In traditional media, Pespas’s history of addiction would be a credibility killer. Here it’s a sign of his authenticity. .... The wobbly final episode only glancingly acknowledges the ways that telemarketing tactics have evolved since C.D.G.’s day, now that A.I. has rendered flesh-and-blood employees largely obsolete and call scripts capitalize on political strife by framing donations as protests against police reform. But, when it becomes clear that there’s no real conclusion to this story, the lack of closure feels right.
The series pairs their fish-out-of-water vibe with some structurally smart choices to keep us immersed even as Lipman-Stern hits various dead ends, including its use of episodic cliffhangers, the way it integrates Lipman-Stern’s narration and exposition, and its centering of the hyperearnest Pespas.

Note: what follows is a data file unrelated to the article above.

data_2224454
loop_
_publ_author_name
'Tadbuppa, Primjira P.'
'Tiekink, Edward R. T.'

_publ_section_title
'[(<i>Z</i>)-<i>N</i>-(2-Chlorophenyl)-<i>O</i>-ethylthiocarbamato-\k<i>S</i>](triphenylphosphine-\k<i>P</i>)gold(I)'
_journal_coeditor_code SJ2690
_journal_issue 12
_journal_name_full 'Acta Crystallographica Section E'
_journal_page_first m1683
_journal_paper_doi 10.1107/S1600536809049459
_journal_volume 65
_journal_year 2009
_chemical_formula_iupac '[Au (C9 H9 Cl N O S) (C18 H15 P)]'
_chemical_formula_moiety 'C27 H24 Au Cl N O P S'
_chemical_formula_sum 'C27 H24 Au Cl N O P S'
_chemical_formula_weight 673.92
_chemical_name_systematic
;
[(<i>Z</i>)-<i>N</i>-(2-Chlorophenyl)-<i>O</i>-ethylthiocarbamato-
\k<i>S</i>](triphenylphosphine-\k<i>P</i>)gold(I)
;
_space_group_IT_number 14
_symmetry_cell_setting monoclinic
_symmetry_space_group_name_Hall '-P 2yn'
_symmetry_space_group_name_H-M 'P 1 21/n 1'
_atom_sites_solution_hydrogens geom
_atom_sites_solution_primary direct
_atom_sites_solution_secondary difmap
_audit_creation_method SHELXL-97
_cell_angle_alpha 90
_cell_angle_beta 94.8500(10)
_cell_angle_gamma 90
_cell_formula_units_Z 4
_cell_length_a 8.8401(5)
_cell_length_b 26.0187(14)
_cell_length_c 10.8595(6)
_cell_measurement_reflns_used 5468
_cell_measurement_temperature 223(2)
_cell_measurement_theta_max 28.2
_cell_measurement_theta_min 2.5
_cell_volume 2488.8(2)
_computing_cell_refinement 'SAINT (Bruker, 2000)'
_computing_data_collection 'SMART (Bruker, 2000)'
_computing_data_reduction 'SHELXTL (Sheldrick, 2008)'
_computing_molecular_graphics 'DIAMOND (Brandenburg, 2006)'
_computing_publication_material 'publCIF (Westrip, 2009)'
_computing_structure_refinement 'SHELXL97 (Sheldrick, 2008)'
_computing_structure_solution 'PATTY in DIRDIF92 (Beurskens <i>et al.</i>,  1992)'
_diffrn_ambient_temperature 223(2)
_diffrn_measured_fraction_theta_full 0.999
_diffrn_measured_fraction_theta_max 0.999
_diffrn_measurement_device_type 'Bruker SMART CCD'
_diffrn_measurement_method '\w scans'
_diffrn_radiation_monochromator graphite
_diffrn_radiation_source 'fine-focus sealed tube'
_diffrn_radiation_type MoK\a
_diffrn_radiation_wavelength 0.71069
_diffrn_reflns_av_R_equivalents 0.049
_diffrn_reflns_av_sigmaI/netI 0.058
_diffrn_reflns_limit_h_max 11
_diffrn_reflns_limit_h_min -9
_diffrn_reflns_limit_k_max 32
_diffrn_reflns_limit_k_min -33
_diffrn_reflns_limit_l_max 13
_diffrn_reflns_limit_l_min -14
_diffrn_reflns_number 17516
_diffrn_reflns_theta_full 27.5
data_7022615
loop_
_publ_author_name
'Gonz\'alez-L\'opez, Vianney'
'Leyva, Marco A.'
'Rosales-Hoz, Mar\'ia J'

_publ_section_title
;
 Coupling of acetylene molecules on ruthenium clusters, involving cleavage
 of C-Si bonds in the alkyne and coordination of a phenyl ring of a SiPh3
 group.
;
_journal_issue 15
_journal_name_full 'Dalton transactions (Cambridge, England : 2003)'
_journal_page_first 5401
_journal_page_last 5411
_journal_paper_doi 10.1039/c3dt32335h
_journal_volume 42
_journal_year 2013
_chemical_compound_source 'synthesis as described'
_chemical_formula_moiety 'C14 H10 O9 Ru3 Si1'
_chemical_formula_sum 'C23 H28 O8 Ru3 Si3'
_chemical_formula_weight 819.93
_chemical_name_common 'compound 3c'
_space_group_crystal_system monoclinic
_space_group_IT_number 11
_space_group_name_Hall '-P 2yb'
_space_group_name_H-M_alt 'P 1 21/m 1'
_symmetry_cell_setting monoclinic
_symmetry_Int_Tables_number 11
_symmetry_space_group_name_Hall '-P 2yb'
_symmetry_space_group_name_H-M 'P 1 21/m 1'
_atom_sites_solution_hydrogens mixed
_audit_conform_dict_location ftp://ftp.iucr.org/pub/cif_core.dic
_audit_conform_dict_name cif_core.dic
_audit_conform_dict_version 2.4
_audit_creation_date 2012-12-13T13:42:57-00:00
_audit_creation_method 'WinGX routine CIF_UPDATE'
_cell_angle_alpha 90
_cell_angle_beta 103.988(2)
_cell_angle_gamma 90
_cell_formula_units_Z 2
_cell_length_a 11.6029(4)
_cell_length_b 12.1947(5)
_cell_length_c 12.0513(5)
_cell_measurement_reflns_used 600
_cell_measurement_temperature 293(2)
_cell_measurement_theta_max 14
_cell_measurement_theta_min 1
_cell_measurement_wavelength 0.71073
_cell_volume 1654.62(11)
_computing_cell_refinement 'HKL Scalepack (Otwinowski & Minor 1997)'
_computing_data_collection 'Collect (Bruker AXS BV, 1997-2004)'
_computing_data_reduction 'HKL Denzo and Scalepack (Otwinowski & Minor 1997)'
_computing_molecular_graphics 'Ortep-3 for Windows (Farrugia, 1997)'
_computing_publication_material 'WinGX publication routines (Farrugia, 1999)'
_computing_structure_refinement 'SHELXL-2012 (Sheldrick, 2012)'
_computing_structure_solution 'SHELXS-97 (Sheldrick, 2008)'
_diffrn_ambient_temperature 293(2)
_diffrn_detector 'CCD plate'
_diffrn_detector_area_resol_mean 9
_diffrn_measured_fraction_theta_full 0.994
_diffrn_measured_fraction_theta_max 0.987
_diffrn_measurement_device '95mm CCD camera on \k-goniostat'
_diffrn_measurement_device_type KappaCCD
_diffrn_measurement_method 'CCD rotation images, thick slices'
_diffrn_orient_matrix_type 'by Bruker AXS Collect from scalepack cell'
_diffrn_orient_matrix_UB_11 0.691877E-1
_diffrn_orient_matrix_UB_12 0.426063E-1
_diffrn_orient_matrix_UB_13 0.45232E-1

Telemarketers got me a little angry and outraged, but not as much as I might have hoped, given the topic. However, I laughed a lot and, thanks to Pat’s willingness to expose his frailties to the camera, I found an appreciation for Sam and Pat and their fellowship and their quest.
Kinetic and raw and eye-opening three-part HBO documentary. .... At times Pespas in particular seems more like Don Quixote than investigative journalist, but he and Lipman-Stern are to be applauded for their continuing efforts to warn us about telemarketing scams.
Telemarketers is gripping whenever it's focusing on the party-hard, Wolf of Wall Street culture of the call center or tracing the swindles of shady fundraising operations outward to powerful police unions and politicians with hands tied. It's much less interesting once it becomes more invested in the filmmakers' Michael Moorian quests to land interviews; they keep interrupting their exposé for scenes of them planning an exposé.